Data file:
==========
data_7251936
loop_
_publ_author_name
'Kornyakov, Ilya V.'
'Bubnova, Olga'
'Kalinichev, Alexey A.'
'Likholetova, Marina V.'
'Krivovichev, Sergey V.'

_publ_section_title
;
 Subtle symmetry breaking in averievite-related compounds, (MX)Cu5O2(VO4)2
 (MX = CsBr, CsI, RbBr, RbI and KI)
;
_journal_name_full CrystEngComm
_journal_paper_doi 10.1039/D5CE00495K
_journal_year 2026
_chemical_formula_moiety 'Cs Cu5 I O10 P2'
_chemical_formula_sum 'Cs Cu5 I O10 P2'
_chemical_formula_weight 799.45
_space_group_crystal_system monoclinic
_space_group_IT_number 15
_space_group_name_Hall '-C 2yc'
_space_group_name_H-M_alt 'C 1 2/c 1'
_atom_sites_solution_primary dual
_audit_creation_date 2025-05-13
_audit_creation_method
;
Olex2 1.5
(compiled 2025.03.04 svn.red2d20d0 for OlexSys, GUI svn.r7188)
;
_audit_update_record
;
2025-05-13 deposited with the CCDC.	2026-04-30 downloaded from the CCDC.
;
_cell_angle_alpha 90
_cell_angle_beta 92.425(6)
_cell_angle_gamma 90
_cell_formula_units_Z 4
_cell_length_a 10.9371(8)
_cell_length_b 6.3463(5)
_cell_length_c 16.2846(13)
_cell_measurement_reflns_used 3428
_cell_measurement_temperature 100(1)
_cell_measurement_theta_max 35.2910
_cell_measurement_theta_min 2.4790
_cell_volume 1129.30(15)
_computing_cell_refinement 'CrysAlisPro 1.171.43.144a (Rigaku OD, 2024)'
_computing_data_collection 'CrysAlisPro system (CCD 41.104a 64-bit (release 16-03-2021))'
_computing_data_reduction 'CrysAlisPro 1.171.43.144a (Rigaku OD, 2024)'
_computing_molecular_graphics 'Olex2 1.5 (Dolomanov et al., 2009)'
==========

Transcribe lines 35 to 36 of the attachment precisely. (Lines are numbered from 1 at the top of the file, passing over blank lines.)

_cell_angle_alpha 90
_cell_angle_beta 92.425(6)